As a lover of bluegrass music, I hear “The Ballad of Jed Clampett” more often than most. The traditional song made famous as the TV theme song for “The Beverly Hillbillies” in the 1960s has seeped into the collective consciousness of Americans of a certain age, thanks in part to years of reruns after the show ended in the early ’70s. Each time I hear it, I savor the “…black gold, Texas tea” lyrics that evoke a smile.

Scientists at the Department of Energy’s Pacific Northwest National Laboratory may have found a way to change that visual from black gold to green for today’s youth by creating useful crude oil from algae slurry in minutes.

“Solid biomass is not something you can put into a car or into an engine. We need to change it chemically and physically,” says Doug Elliott, a laboratory fellow at PNNL in Richland, Wash., in a video about the continuous flow reactor. (See the video at

The PNNL team subjects algae to temperatures of 662°F (350°C) and pressures around 3,000 psi to effect the change, combining processes known as hydrothermal liquefaction and catalytic hydrothermal gasification, according to Elliott. The process produces crude oil, which can be converted to aviation fuel, gasoline or diesel fuel; clean water; fuel gas; and nutrients such as nitrogen, phosphorus and potassium.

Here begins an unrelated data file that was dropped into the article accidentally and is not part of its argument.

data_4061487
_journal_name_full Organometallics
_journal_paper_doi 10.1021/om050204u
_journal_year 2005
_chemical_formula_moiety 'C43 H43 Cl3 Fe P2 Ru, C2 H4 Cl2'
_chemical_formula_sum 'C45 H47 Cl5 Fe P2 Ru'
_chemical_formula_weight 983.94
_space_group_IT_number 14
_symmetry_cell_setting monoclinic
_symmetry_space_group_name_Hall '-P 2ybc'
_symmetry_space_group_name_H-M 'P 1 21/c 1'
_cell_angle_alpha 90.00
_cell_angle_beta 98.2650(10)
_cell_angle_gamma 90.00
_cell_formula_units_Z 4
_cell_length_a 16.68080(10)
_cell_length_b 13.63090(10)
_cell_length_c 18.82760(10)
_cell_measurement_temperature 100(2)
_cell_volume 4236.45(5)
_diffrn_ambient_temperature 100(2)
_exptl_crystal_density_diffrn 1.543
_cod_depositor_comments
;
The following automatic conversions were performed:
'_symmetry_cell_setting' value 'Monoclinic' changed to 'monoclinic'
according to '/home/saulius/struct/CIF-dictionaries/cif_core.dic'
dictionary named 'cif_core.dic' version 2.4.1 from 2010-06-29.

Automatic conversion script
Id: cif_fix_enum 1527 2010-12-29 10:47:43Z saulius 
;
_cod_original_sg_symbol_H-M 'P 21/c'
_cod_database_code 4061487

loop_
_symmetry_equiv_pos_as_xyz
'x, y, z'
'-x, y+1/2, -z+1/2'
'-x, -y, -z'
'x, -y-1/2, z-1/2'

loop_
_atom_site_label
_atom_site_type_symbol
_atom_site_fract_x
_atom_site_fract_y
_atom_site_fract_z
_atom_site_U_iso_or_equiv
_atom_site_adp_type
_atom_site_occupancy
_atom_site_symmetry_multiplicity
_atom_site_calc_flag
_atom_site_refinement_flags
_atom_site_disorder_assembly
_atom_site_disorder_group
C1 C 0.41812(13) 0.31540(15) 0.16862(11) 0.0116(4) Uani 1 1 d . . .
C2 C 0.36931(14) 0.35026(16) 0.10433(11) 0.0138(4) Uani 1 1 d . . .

Although other algae-based fuels have already been developed on a research scale, Elliott’s process is different in that it works with wet algae — the algae slurry used is 80 to 90 percent water. Most current algae biofuel processes require the algae to be dried.

 The technology has already been licensed by Genifuel Corp., a biofuels company based in Utah. The company is working with an industrial partner to build a pilot plant using the technology, according to PNNL


Linda Becker,
Associate Publisher and Editor